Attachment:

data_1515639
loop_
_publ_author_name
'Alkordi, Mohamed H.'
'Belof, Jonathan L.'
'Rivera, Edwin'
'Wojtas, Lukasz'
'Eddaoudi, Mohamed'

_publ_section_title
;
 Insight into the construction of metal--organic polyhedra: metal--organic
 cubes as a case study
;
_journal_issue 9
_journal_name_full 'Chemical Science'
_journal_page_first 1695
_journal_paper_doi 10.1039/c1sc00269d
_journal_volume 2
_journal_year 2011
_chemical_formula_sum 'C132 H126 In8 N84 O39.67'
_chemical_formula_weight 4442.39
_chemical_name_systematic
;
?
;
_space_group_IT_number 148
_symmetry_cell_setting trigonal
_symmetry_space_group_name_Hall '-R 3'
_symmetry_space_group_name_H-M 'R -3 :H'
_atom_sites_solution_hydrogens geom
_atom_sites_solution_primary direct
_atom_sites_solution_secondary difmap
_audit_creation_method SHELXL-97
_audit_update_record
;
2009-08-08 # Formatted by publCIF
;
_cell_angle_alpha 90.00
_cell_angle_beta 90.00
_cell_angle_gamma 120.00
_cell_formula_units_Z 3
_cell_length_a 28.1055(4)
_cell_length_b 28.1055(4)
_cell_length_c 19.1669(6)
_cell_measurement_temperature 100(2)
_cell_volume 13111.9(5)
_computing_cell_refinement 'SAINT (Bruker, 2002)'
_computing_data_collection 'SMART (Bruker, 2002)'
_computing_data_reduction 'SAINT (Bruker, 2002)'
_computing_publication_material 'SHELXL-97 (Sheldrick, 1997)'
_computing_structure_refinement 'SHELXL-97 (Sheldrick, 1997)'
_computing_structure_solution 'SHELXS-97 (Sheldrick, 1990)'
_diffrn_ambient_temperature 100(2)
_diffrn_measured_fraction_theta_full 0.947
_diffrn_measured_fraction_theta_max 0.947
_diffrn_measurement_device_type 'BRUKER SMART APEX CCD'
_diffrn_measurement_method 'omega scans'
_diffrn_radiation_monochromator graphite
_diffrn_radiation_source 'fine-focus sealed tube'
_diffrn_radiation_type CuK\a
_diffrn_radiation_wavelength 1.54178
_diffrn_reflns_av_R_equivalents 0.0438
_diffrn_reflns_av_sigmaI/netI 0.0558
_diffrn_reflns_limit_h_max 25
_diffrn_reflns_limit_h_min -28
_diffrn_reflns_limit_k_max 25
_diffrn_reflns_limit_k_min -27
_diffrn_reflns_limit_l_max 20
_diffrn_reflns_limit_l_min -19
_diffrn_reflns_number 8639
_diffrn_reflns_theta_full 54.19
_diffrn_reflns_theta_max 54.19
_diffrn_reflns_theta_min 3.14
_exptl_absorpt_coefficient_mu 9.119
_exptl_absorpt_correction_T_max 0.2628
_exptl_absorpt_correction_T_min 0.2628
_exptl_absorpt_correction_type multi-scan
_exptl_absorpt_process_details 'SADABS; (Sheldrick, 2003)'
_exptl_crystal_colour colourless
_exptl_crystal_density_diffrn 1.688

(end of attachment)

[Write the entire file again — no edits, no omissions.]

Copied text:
data_1515639
loop_
_publ_author_name
'Alkordi, Mohamed H.'
'Belof, Jonathan L.'
'Rivera, Edwin'
'Wojtas, Lukasz'
'Eddaoudi, Mohamed'

_publ_section_title
;
 Insight into the construction of metal--organic polyhedra: metal--organic
 cubes as a case study
;
_journal_issue 9
_journal_name_full 'Chemical Science'
_journal_page_first 1695
_journal_paper_doi 10.1039/c1sc00269d
_journal_volume 2
_journal_year 2011
_chemical_formula_sum 'C132 H126 In8 N84 O39.67'
_chemical_formula_weight 4442.39
_chemical_name_systematic
;
?
;
_space_group_IT_number 148
_symmetry_cell_setting trigonal
_symmetry_space_group_name_Hall '-R 3'
_symmetry_space_group_name_H-M 'R -3 :H'
_atom_sites_solution_hydrogens geom
_atom_sites_solution_primary direct
_atom_sites_solution_secondary difmap
_audit_creation_method SHELXL-97
_audit_update_record
;
2009-08-08 # Formatted by publCIF
;
_cell_angle_alpha 90.00
_cell_angle_beta 90.00
_cell_angle_gamma 120.00
_cell_formula_units_Z 3
_cell_length_a 28.1055(4)
_cell_length_b 28.1055(4)
_cell_length_c 19.1669(6)
_cell_measurement_temperature 100(2)
_cell_volume 13111.9(5)
_computing_cell_refinement 'SAINT (Bruker, 2002)'
_computing_data_collection 'SMART (Bruker, 2002)'
_computing_data_reduction 'SAINT (Bruker, 2002)'
_computing_publication_material 'SHELXL-97 (Sheldrick, 1997)'
_computing_structure_refinement 'SHELXL-97 (Sheldrick, 1997)'
_computing_structure_solution 'SHELXS-97 (Sheldrick, 1990)'
_diffrn_ambient_temperature 100(2)
_diffrn_measured_fraction_theta_full 0.947
_diffrn_measured_fraction_theta_max 0.947
_diffrn_measurement_device_type 'BRUKER SMART APEX CCD'
_diffrn_measurement_method 'omega scans'
_diffrn_radiation_monochromator graphite
_diffrn_radiation_source 'fine-focus sealed tube'
_diffrn_radiation_type CuK\a
_diffrn_radiation_wavelength 1.54178
_diffrn_reflns_av_R_equivalents 0.0438
_diffrn_reflns_av_sigmaI/netI 0.0558
_diffrn_reflns_limit_h_max 25
_diffrn_reflns_limit_h_min -28
_diffrn_reflns_limit_k_max 25
_diffrn_reflns_limit_k_min -27
_diffrn_reflns_limit_l_max 20
_diffrn_reflns_limit_l_min -19
_diffrn_reflns_number 8639
_diffrn_reflns_theta_full 54.19
_diffrn_reflns_theta_max 54.19
_diffrn_reflns_theta_min 3.14
_exptl_absorpt_coefficient_mu 9.119
_exptl_absorpt_correction_T_max 0.2628
_exptl_absorpt_correction_T_min 0.2628
_exptl_absorpt_correction_type multi-scan
_exptl_absorpt_process_details 'SADABS; (Sheldrick, 2003)'
_exptl_crystal_colour colourless
_exptl_crystal_density_diffrn 1.688